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HPC Optimisation and Scaling Workshop

To help make the most effective use of JSC supercomputing systems, the HPC Optimisation and Scaling Workshop from 18 to 22 February combined training from Intel and JSC in the use of their parallel application performance analysis tools with the opportunity to execute large-scale runs and measurements to validate correctness and investigate and improve scaling. Over twenty participants (often working in teams of two to four) were supported by a comparable number of JSC employees from the Simulation Laboratories and Cross-Sectional Teams, three instructors from Intel, and additional HPC systems support staff assisting in the background. JUWELS and JURECA (cluster and booster parts) had reservations each day to run executions with large numbers of compute nodes. These were progressively released when no longer required to minimize service disruption.

Participants were encouraged to provide their codes with test cases and/or execution measurements for auditing in advance of the workshop. Preliminary analyses of several codes were briefly presented at the start of the workshop and incorporated into plans developed during the workshop. Assessments are continuing in most cases.

Three codes which effectively employed multi-threading combined with MPI were readily scaled to run successfully with up to 2048 compute nodes of JUWELS, and two codes using only MPI (and no threading) were tuned to use 1024 compute nodes. Large-scale modular supercomputing combining JURECA cluster and booster nodes was also demonstrated. Other code teams focused on optimizing memory access and vectorization. The workshop participants were very grateful for the opportunity and assistance provided.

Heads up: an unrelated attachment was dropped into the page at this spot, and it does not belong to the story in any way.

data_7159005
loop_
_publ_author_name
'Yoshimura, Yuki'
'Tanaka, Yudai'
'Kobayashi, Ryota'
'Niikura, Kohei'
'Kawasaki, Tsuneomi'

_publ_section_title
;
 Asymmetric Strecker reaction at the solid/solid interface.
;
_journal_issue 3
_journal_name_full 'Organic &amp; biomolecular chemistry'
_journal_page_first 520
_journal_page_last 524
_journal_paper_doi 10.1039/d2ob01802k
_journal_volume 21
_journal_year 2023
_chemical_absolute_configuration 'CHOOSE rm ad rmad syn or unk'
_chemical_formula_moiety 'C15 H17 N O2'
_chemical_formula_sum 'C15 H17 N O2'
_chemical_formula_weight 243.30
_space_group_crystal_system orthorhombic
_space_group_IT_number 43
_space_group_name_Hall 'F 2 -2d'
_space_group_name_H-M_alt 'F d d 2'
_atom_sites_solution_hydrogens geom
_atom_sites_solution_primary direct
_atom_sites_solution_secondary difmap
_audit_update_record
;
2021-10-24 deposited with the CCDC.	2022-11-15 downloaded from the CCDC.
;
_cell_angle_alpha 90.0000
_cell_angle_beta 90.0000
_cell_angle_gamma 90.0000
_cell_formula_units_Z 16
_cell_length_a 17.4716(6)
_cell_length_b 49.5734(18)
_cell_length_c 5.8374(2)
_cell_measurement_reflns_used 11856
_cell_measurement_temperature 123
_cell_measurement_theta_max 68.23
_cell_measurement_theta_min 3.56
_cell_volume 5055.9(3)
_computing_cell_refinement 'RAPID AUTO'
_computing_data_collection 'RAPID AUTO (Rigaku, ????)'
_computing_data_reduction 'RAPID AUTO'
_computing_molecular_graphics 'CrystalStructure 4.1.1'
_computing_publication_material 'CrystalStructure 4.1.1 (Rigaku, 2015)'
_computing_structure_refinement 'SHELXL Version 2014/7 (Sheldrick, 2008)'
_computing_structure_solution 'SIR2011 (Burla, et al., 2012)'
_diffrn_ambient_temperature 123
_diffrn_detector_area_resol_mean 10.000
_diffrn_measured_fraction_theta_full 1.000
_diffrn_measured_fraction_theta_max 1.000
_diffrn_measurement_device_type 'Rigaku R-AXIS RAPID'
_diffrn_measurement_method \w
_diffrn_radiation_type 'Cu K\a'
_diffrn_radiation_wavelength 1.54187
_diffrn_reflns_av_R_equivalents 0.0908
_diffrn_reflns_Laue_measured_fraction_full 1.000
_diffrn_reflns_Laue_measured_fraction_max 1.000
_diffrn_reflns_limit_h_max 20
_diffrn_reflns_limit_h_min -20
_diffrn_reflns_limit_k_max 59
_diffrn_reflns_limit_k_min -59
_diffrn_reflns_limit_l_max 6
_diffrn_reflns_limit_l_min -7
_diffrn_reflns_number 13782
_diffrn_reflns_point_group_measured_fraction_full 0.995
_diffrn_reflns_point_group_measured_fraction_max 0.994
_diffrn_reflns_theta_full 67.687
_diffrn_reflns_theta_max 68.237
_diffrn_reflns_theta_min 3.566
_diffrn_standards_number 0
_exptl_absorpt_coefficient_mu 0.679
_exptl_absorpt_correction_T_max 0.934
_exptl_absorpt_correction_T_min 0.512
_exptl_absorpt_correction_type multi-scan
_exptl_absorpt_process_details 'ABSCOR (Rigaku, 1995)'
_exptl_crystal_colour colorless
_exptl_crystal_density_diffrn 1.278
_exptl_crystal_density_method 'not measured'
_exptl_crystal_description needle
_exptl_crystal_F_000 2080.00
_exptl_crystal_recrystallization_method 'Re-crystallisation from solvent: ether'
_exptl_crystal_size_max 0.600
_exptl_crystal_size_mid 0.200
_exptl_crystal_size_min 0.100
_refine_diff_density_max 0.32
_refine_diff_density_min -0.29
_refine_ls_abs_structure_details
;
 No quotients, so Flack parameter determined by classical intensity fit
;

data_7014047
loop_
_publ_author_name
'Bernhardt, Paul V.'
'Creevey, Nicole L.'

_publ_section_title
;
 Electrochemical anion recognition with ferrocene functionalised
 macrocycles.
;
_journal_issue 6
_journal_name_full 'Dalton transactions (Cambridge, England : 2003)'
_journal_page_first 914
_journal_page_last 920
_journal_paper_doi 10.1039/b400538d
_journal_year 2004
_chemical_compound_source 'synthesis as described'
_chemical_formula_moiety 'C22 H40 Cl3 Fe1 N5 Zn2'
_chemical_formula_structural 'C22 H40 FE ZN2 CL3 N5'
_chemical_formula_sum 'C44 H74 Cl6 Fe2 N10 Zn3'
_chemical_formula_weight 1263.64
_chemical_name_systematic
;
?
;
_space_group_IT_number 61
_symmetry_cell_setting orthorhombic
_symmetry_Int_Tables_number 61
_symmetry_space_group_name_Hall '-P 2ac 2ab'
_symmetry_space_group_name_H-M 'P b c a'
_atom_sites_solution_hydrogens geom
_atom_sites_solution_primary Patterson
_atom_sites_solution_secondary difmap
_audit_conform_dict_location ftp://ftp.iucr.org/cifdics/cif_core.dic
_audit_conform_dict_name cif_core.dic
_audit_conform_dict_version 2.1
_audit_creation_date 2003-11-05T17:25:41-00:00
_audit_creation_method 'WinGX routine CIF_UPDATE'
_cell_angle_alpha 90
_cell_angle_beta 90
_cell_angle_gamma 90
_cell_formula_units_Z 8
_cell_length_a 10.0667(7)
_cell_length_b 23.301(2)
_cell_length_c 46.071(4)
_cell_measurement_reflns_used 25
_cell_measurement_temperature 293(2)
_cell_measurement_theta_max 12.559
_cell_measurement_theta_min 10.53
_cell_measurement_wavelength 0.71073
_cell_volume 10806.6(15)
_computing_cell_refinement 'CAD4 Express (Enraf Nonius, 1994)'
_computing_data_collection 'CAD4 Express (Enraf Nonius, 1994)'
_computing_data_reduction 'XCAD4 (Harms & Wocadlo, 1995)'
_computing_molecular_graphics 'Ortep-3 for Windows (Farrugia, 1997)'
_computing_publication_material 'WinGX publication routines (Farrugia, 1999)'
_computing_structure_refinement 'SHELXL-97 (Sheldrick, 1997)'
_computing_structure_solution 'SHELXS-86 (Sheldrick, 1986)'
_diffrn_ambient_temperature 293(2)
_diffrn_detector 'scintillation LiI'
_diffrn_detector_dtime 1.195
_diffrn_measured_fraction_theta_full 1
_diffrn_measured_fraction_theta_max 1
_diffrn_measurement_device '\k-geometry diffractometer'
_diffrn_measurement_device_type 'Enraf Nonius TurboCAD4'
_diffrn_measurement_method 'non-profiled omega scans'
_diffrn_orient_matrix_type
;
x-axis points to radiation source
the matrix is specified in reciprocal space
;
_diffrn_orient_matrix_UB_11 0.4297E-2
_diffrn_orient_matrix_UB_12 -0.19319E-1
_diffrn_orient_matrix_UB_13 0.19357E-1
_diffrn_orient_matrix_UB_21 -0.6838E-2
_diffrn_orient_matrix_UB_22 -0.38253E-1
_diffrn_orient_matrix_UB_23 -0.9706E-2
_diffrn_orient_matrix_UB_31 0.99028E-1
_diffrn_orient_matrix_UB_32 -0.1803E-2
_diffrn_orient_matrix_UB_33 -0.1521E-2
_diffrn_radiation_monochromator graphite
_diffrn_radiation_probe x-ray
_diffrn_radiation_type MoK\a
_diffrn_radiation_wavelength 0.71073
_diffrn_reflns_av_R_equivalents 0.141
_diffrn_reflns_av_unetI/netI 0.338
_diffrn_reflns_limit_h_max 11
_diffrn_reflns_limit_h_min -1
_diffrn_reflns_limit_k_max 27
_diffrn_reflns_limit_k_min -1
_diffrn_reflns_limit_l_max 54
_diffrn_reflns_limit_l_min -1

In the course of this thorough exercising of system hardware and software, a variety of issues were encountered, not all of which could be resolved during the workshop but are still actively being addressed. Usage of the supercomputing systems will thereby be improved, allowing the solution of larger computational problems and a more efficient use of resources.

Contact: Dr. Brian Wylie,

from JSC News No. 264, 27 March 2019